Friday, March 20, 2015

Retired husband syndrome

This stress condition is suffered by women the world over when their partners give up work. But now, news of RHS is reverberating around the world, after Italian researchers revealed that nearly half of women with newly retired husbands complain of increasing levels of stress, depression and sleeplessness

Many of my male friends may not have heard of this condition, which was identified in 1991 by Dr. Nobuo Kurokawa, a physician and leading Japanese expert. The symptoms include stomach ulcers, slurring of speech, rashes around the eyes, growths in the throat, palpitations, tension headaches and depression  as well as “agitation, gas, bloating, muscle aches, and other symptoms of stress. These symptoms were noted by Johnson, Charles Clifford, MD. in his article called The Retired Husband Syndrome, (Commentary). published in The Western Journal of Medicine. in 1984, Oct; 141, see pages 542-545.

We also know now that many assumptions about aging are inaccurate. Dr. Gary Cohen, in his new book, “The Mature Mind,” shows us that the brain does not stop growing after age three, as was thought to be the case. Instead, activity, both physical and intellectual, forces the creation of new brain cells and connections between cells. Nor are older people looking for ways to disengage from society, though remaining engaged may be more of a challenge than it was when they worked. Furthermore, the mature brain functions somewhat differently than the younger brain, becoming, for example, better able to access right and left brain simultaneously and more fully (Cohen). The mature brain benefits from developmental intelligence, which Cohen defines as the maturing of cognition, emotional intelligence, judgment, social skills, life experience, and consciousness and their integration and synergy (Cohen, 2005, p. 35). 

In addition, women and men age somewhat differently. Men become more inward; while women become more outward looking, ready to take on challenges on a broader plain. Men may for the first time in their lives, become interested in solving some of their personal psychological challenges, while women want to take on causes and contribute to more global change. There is some level of role reversal, or perhaps more accurately, role crossover. The unfinished business of each gender obviously differs as their previous roles led men and women to deal with different issues.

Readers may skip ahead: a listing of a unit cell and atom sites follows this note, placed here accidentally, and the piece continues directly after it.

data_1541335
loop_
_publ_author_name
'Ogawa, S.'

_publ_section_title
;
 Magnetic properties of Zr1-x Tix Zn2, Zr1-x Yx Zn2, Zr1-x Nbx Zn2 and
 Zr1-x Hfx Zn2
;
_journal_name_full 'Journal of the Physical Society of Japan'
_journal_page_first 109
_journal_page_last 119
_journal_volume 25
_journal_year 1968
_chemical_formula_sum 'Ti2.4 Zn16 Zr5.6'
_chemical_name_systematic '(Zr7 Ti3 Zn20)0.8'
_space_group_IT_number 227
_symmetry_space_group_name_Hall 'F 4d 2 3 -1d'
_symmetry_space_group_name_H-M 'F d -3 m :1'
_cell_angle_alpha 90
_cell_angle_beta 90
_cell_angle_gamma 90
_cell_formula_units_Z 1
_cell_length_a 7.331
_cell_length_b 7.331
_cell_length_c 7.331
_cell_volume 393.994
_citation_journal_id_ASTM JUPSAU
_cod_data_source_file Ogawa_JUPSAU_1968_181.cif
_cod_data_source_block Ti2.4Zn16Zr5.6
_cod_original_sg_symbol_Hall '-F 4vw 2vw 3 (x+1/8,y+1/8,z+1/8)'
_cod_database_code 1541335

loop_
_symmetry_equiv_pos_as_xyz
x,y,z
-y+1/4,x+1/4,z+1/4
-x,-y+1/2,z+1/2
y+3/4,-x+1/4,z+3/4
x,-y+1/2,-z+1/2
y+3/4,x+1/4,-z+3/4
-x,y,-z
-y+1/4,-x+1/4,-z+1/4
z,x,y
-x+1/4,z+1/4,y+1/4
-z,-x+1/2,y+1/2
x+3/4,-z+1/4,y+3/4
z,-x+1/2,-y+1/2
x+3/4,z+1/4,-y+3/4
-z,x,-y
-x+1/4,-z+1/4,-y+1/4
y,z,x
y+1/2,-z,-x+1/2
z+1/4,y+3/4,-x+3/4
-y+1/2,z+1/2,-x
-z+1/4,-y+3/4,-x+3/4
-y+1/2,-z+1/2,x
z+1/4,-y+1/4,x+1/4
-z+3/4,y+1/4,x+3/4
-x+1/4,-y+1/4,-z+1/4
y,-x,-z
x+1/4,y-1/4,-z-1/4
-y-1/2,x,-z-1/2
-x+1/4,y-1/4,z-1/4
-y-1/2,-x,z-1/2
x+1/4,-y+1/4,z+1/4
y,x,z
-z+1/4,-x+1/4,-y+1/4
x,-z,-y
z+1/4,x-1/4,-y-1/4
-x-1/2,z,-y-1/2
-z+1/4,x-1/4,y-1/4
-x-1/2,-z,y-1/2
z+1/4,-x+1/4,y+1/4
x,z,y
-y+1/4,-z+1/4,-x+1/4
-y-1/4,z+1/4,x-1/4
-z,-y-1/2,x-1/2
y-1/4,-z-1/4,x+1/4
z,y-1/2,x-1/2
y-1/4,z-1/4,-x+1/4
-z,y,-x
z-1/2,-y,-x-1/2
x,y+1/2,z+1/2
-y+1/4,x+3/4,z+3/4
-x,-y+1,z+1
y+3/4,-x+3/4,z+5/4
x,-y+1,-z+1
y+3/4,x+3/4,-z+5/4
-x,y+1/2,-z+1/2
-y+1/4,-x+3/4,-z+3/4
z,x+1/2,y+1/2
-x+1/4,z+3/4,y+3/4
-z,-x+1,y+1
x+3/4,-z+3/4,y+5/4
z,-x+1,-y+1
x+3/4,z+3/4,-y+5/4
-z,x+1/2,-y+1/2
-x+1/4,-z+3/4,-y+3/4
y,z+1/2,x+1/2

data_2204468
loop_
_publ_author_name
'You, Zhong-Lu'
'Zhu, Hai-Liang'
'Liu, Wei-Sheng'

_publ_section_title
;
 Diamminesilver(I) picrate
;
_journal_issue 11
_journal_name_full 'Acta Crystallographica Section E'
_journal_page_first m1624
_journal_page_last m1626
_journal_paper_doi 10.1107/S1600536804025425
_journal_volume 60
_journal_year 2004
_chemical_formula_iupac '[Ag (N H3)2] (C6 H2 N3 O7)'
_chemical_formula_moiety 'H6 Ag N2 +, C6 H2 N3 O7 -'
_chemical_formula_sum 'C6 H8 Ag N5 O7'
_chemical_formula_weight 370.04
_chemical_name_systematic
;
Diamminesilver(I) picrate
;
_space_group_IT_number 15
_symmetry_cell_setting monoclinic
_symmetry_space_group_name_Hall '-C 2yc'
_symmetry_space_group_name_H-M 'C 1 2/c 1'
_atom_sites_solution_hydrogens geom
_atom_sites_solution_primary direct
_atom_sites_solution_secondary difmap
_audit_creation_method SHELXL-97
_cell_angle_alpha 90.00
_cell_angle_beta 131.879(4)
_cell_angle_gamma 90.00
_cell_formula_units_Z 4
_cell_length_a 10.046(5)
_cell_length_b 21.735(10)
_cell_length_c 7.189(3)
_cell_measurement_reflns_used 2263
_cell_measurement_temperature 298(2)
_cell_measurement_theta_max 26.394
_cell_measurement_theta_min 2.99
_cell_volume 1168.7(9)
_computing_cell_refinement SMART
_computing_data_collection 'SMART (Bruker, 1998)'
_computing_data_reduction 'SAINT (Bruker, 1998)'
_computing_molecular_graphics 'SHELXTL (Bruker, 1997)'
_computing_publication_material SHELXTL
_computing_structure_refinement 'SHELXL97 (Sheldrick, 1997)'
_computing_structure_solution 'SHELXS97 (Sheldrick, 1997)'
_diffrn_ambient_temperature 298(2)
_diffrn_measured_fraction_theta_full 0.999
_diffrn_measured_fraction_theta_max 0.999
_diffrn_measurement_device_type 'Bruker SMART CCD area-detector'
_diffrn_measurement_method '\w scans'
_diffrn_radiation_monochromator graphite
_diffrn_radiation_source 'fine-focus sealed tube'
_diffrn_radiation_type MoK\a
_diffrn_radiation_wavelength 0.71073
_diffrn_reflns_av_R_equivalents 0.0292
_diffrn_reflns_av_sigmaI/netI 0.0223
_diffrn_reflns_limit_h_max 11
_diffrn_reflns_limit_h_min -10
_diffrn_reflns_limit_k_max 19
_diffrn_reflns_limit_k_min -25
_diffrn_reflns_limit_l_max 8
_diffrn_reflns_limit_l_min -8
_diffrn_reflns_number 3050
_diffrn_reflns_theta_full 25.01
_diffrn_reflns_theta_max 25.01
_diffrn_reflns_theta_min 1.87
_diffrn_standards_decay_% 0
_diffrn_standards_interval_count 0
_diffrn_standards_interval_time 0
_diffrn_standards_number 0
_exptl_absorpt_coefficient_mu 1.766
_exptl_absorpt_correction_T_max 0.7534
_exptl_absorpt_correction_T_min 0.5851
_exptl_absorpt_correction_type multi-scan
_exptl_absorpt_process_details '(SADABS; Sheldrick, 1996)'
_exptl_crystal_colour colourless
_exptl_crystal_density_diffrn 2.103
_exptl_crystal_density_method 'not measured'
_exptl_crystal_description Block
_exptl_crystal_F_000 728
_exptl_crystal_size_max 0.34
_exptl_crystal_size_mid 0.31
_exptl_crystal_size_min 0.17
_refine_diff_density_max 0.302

To help couples cope perhaps there could be pre-retirement classes that focus not only on the financial issues but which also deal with the social planning and planning for a new division of work at home would help people adjust to new expectations. 

Activities like learning a new language and cross-country skiing create brain cells and connections between cells, as well as ideas and experiences to share with a spouse, which improves retirement for both members of the couple. 

Nobody, it seems, likes the domestic balance being upset. We know that relationships are often put under pressure at transition times, such as retirement, because our identities are often closely linked with who we are at work, and we can find it difficult to adjust to a life outside the workplace. Equally, the dynamic at home changes when one or both partners retire, and couples can find themselves with far more time together than they had before.

While for some couples, this is a welcome change, it can often be difficult to adjust to having more concentrated periods together. It’s important for couples to be honest about the challenges that come with this transition and to work together to find solutions. This might include finding activities to do separately, as well as making plans for spending more quality time together. My male friends need to understand this and make sure they work with their  loved ones to make sure they do not cause undo stress.

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